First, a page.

There are three candidates eligible for the 2020 NHRA Camping World Drag Racing Series Rookie of the Year award, and two of them are second-generation Pro Stock drivers. Since 1996, only six of the Rookie of the Year winners have been Pro Stock drivers. Here’s why that number could extend to seven this season.
Pro Stock is one of the most technologically advanced and constantly evolving classes in the sport. It features naturally aspirated 500 cubic inch EFI engines and requires profound precision in every aspect – from machining and assembly to tuning and driving in a world of constant development and change.
Races are won or lost by mere thousandths of a second on a regular basis, and more so than the nitro-fueled cars in the series, the factory hot rods demand absolute finesse. Incredible attention to even the most minute detail is mandatory if measurable success is to be achieved – including the driver’s ability to deliver a near-perfect performance every time.
The two Pro Stock drivers up for Rookie of the Year are newcomer standouts Kyle Koretsky and Mason McGaha. They join Top Fuel campaigner Justin Ashley on the ballot.
Koretsky, driving the Nitro Fish Racing Chevrolet Camaro with power supplied by the eight-time championship winning KB Racing team, was scheduled to make his debut in the category in March at the Amalie Motor Oil NHRA Gatornationals in Gainesville, but the event was paused due to the COVID-19 outbreak. Koretsky was fully prepared to make a strong NHRA debut after he licensed at the World Doorslammer Nationals in Orlando and rocketed to a massively quick and fast 6.494-second pass at 212.39 mph in one of his first journeys down the quarter-mile.
When racing resumed in July with the E3 Spark Plugs NHRA Nationals at Lucas Oil Raceway in Indianapolis, Koretsky was finally able to add his name to the roster and follow in his father, Kenny Koretsky’s, footsteps.
“In my opinion, Pro Stock is the most difficult professional class there is,” said Koretsky, an accomplished Sportsman racer who has regularly entered Super Comp along with Pro Stock to double up on seat time this season. “Each class requires a certain skillset, but you have to make the perfect run every single time in Pro Stock. That’s hard to do; even the best in the business make mistakes.”
The talented and diverse 31-year-old drag racer has qualified for each event he has attempted, including Indy 3, formally known as the Dodge NHRA Indy Nationals presented by Pennzoil. He earned the first round-win of his career at the most prestigious, historic race on tour, the U.S. Nationals, with a victory over Jeg Coughlin Jr., and he defeated Coughlin again in the first round of the much-delayed Gainesville race.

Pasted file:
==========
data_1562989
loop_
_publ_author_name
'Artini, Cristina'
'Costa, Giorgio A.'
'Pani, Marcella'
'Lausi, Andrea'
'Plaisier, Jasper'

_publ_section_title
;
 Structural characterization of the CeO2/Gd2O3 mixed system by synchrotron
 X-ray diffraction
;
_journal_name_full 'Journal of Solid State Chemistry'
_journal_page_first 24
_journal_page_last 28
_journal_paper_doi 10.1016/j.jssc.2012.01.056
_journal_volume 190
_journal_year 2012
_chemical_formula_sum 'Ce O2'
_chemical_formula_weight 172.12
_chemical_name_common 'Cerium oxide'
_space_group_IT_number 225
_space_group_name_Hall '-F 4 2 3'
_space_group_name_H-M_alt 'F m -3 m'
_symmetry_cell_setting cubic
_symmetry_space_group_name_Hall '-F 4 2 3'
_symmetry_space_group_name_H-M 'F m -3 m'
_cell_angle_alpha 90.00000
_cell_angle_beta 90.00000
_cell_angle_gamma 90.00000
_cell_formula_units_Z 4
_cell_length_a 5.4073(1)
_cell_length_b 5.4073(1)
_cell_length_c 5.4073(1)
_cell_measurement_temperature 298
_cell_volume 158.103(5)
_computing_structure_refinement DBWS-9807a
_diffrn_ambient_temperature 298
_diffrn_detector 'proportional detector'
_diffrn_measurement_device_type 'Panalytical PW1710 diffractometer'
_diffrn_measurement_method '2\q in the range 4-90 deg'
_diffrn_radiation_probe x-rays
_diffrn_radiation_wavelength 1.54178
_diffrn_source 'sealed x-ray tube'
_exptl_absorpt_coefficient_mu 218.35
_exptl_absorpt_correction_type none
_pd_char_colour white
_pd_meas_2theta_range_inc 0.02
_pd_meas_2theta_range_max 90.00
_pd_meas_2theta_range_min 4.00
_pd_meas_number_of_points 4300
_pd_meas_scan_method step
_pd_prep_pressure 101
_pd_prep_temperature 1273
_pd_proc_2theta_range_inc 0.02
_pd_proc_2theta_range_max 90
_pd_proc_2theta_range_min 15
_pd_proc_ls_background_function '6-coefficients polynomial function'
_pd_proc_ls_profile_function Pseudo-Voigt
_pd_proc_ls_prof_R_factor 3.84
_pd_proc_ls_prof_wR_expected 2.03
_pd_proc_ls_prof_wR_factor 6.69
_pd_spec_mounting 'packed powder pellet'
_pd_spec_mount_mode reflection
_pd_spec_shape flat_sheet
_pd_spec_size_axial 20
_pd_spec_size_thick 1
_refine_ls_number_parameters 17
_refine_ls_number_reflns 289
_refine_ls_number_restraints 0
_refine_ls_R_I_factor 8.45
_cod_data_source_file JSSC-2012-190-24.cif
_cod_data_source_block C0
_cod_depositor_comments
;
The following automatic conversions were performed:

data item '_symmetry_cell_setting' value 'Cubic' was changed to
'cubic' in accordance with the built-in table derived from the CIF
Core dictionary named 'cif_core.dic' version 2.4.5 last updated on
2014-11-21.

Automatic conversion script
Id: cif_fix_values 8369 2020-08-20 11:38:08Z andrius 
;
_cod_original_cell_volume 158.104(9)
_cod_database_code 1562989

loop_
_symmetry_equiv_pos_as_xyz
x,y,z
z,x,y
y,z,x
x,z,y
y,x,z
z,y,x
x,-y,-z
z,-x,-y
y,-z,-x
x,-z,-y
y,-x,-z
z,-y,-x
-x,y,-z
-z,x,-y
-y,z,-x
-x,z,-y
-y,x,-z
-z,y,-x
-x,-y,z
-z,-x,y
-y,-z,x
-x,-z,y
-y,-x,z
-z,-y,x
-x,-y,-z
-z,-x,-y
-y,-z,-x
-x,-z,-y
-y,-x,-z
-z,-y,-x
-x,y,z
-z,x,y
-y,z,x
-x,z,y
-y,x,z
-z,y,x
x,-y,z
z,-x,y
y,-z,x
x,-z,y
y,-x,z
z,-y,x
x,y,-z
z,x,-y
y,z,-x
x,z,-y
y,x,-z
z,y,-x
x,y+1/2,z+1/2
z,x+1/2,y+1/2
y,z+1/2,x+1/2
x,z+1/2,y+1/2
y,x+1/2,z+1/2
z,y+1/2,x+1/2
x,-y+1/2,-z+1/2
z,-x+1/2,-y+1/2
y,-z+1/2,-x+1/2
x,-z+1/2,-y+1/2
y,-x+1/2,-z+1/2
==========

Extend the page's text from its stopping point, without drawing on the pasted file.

Twice this season, Koretsky has clocked top speed of the event to prove that he can effectively handle the horsepower that KB Racing is dishing out.
“It’s an honor to even be racing Pro Stock in general, but to be considered a contender for Rookie of the Year is huge,” said Koretsky. “It was definitely one of our goals, not just to qualify for the award, but to try to contend for it. I think we’re doing pretty good. To get it would be huge.”
McGaha, who got his start in NHRA’s Summit Racing Jr. Drag Racing League, has attended most every event his father, Chris McGaha, has contested. He has watched his dad learn and grow and win in Pro Stock, and he was logging that knowledge all along the way.
The younger McGaha, at just 18, qualified for the U.S. Nationals and defeated his own father in the first round using a quicker reaction time to claim a holeshot win. He went on to reach the semifinals that day. So far in NHRA competition, the only drivers who can stop McGaha in eliminations are world champions Erica Enders and Jason Line.
“This is an award that fuel drivers have usually won in the past, and it almost seems like Pro Stock is overlooked,” said McGaha. “It’s a pretty cool honor to have your name thrown in the hat, and it would be really special to be in such a small group of Rookie of the Year award winners in such a tough class. It would really be an achievement.”